“I make vases,” Carlos Reygadas declared to the brief Q&A following (what I believe to be) the U.S. premiere of his new film, Our Time, at AFI Fest. “They’re for people to through through, to sit in and consider, and everyone will have a different experience.” That certainly proved true during the course of the new few minutes, as audience members offered theories, approaches, and readings of the nearly-three-hour film. Reygadas was warm and receptive, but disagreed with nearly every reading. He was not dismissive of them, save for the most common – the insistence that because the film stars he and his wife as a married couple exploring the emotional terrain of an open marriage, it must be a direct portrait of their marriage.
Reygadas is at the forefront of modern cinema, his films steeped in artistic, geographic, and spiritual histories of Mexico. They illustrate how inner knowledge emerges as pain. They explore how knowing yourself, your nature and desires, practically guarantees strife in finding a way to live with that awareness. Silent Light (2007) is about a man who feels his first marriage was a mistake and wants to be with a new woman; he wonders if this second woman might in fact be God’s plan for him, desperate to fit his carnal desires into his strict religious life. Post Tenebras Lux (2012) has its cast of addicts, violent men, and pleasure seekers, none of whom find catharsis or relief through this awareness.
Unlike most international art-house filmmakers, Reygadas does not use the same cast over and over, preferring instead to work with amateurs or non-actors. He’s carved perhaps his biggest practical challenge to date in pitting himself and his wife (Natalia López) together; it’s one thing to draw out something you see in another, quite another to find something inside yourself. What he finds is a warmth I would not have expected from the filmmaker who climaxed his last film with a man ripping his own head off.
Esther (López) stills loves Juan (Reygadas) very much when she starts up with one of his ranch hands, Phil (Phil Burgers); she needs him, even. She just needs quite a bit more, too. He has the ranch, and the cattle, and the work, all of which he loves, so much so that he hasn’t tended to the artistic career that once defined them both. She, trapped out in all that dust, needs an outlet, and someone to appreciate it with. He goes along with it for a time, so long as there are strict boundaries, chief among them that she tell him what she’s doing. She breaks that almost immediately, and he takes this as license to spy on her. More than keeping track of her, this quickly takes the form of watching her make love to other men, with no direct aims of interfering or preventing it. He may even kind of like it.
This is not precisely new space for Reygadas. Post Tenebras Lux had a quite memorable scene in which that married couple (Juan and Natalia, inviting its own set of conclusions) visits some kind of sex bathhouse in which the husband encourages his wife to have sex with multiple men in front of him. I don’t mean to insist on an autobiographical reading, but all artists to some extent use their medium to explore desires and fears that they have not and would not act on. That he should draw this particular one out to a feature is not so unusual.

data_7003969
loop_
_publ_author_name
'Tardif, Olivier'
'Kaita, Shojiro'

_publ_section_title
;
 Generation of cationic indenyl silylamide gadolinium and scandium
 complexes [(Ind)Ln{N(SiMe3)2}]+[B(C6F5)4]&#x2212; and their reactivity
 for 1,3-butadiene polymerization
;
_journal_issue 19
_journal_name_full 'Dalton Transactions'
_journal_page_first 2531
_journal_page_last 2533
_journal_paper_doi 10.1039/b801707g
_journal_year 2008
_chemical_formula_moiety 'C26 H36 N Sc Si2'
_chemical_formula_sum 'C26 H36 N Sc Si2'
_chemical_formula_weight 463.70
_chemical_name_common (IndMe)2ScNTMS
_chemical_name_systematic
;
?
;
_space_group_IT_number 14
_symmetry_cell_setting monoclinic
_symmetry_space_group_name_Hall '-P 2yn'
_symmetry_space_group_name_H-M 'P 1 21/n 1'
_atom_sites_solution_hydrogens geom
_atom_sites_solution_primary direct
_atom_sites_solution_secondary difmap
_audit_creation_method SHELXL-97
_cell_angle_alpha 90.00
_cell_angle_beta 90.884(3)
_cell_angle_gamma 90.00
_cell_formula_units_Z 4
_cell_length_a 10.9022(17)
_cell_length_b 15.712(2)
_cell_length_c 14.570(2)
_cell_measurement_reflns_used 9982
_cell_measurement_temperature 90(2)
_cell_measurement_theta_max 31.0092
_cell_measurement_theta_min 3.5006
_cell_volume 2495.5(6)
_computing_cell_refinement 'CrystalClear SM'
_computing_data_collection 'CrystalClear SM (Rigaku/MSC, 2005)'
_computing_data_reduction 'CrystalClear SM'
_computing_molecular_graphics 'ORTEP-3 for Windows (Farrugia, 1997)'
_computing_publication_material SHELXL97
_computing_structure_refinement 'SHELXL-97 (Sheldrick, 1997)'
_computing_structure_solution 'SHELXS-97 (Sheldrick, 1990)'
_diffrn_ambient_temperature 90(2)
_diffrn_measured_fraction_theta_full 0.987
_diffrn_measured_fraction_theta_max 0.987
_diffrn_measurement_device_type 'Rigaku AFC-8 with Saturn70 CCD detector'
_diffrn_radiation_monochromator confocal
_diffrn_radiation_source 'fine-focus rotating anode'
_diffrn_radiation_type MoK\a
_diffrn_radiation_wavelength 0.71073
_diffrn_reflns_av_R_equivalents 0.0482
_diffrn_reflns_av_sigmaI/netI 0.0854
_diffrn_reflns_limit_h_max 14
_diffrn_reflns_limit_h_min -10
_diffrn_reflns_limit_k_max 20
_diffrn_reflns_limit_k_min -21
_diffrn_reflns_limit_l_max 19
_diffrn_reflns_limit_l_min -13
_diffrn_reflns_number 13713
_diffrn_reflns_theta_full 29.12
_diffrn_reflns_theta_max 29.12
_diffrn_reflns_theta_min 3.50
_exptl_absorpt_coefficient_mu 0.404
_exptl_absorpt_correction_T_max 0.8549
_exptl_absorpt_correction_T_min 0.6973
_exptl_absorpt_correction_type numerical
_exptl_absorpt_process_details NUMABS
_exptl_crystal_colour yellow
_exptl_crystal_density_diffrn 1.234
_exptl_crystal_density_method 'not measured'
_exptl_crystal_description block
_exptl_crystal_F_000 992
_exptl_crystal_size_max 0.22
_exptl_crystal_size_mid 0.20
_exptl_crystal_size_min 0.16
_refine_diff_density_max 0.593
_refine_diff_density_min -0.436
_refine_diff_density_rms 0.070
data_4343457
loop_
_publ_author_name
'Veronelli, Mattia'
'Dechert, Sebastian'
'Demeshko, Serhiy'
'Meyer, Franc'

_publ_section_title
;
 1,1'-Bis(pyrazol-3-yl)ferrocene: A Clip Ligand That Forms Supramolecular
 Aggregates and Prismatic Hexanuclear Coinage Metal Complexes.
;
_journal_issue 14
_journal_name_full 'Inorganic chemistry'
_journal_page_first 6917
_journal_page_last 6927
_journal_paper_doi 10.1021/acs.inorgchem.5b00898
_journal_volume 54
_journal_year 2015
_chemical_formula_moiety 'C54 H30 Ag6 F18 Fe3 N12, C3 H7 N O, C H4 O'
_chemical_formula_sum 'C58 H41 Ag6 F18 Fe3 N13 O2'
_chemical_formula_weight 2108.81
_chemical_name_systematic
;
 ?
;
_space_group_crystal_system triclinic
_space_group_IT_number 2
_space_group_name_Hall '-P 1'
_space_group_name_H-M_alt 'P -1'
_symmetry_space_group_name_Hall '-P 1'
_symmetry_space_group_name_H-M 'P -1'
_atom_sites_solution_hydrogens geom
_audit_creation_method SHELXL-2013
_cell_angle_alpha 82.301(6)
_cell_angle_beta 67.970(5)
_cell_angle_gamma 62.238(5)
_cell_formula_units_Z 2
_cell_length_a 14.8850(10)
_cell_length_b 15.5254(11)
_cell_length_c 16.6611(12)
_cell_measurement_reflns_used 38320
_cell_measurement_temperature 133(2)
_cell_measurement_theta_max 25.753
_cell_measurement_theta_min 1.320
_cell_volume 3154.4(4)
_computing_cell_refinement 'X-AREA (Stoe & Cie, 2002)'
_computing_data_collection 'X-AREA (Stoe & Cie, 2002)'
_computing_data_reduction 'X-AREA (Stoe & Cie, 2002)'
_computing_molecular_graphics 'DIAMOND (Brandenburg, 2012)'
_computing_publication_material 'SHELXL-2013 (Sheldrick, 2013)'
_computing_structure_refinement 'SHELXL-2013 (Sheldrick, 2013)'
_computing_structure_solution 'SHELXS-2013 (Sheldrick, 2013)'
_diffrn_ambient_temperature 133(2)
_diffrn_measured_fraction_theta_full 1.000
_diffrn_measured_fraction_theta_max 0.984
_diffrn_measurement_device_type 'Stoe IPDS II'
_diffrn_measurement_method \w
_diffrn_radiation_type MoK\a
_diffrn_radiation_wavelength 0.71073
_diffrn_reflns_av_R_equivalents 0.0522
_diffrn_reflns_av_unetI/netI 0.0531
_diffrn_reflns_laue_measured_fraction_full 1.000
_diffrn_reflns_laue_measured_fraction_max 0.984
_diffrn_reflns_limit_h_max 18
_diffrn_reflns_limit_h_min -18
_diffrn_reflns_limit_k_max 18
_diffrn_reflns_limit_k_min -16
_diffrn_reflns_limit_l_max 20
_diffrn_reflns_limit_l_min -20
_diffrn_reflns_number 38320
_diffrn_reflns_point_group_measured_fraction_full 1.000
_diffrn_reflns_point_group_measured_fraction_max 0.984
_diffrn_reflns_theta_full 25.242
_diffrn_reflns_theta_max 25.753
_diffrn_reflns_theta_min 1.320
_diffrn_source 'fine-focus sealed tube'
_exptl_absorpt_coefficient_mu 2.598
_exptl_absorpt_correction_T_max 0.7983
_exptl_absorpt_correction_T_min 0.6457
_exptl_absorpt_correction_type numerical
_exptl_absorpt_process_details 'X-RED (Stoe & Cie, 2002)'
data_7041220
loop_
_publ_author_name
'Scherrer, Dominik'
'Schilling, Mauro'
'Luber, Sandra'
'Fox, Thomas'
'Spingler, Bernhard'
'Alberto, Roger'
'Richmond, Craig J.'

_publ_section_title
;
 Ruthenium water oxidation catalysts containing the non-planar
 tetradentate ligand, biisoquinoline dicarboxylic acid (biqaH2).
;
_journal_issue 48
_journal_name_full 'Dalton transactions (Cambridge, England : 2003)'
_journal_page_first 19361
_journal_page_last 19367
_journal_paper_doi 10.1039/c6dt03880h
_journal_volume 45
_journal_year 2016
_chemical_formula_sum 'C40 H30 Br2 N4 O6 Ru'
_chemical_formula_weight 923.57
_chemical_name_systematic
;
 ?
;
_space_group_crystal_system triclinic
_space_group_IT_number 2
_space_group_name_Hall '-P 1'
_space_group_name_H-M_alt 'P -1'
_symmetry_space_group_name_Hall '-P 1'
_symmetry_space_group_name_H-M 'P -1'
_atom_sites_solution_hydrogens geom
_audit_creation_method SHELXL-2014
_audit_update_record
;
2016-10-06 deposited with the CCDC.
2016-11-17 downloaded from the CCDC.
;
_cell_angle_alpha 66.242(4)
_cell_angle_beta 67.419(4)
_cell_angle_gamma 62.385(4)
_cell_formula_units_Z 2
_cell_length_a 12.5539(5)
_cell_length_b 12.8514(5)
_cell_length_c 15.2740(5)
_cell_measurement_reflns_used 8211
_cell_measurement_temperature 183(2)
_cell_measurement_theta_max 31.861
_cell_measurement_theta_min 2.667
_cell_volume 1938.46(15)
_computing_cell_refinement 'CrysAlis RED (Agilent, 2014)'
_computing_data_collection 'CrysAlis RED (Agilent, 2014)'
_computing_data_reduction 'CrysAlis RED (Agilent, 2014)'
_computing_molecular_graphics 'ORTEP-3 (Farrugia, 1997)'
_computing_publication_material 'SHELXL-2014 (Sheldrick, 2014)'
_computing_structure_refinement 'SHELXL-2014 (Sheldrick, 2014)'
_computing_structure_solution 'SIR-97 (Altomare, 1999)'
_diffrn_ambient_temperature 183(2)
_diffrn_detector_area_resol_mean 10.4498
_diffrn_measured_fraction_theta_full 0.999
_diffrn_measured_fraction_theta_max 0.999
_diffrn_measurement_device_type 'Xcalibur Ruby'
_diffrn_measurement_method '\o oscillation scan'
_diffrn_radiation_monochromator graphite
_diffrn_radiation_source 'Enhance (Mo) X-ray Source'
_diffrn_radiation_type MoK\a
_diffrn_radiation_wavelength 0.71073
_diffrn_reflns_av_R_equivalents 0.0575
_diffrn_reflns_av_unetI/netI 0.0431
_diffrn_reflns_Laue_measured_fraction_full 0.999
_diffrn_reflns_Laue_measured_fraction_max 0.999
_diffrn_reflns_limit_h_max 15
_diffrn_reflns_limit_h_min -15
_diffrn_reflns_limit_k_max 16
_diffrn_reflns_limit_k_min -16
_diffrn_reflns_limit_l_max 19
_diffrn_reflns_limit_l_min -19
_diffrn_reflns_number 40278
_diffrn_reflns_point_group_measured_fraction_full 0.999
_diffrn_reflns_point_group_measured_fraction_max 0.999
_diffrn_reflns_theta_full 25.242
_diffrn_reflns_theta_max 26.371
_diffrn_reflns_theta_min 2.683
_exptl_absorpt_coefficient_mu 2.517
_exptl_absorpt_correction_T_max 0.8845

Reygadas proves a very charismatic lead, easily stepping into the role of boss (wrangling seasonal ranch hands is perhaps not so different from guiding a film crew for a short while), and more valuably father. The scenes between him and his children (played by Reygadas and López’s real children) are sweet and very sincere; their oldest is nearing college age, and the mix of pride and sadness Reygadas plays at seeing this next step on the horizon is quite touching. He falters a bit in the more emotionally-demanding scenes, though the structure of the film works with that weakness. Much of it is aware of the way we increasingly force confrontation into impersonal spaces like emails and text messages, but have difficulty finding the same clarity in person.
The more dramatic work is where López really takes the reigns anyway. Her own mix plays to Esther’s stubbornness, that she’s constantly holding something back from Juan and from her lovers in an effort to remain in control, all the while needing so much else to fill some void. Her pursed lips and taught posture are used as distractions from her eyes, which are constantly wandering in uncertainty, searching for a way out of true confrontation with herself and her lovers.
López’s hand is missed in the editing room, a space she filled masterfully on Silent Light and Post Tenebras Lux. At 173 minutes, Our Time is the longest Reygadas film by a decent stretch, and it spends too much of that time reiterating scenes and imagery, especially in drawing comparisons between wrestling animals and the human conflict (never mind some of the more upsetting animal violence, as a fair warning). The scene transitions are not as piercing; it’s a looser film, and not quite as penetrating for it. Gone, too, is cinematographer Alexis Zabe, who’s answered independent Hollywood’s call with last year’s The Florida Project and this year’s Tyrel, but if you’re going to find a new director of photography, Diego García – who shot Cemetery of Splendor – is certainly a good backup choice. Like all other Reygadas films, Our Time is beautiful, and his newfound focus on life’s pleasures rather than strictly its agonies makes for a unique texture. The film begins with kids playing by the ocean, and it well establishes the new space Reygadas is interested in exploring; that for all the adults inflict on one another, their children are capable of carving a full, happy space all their own.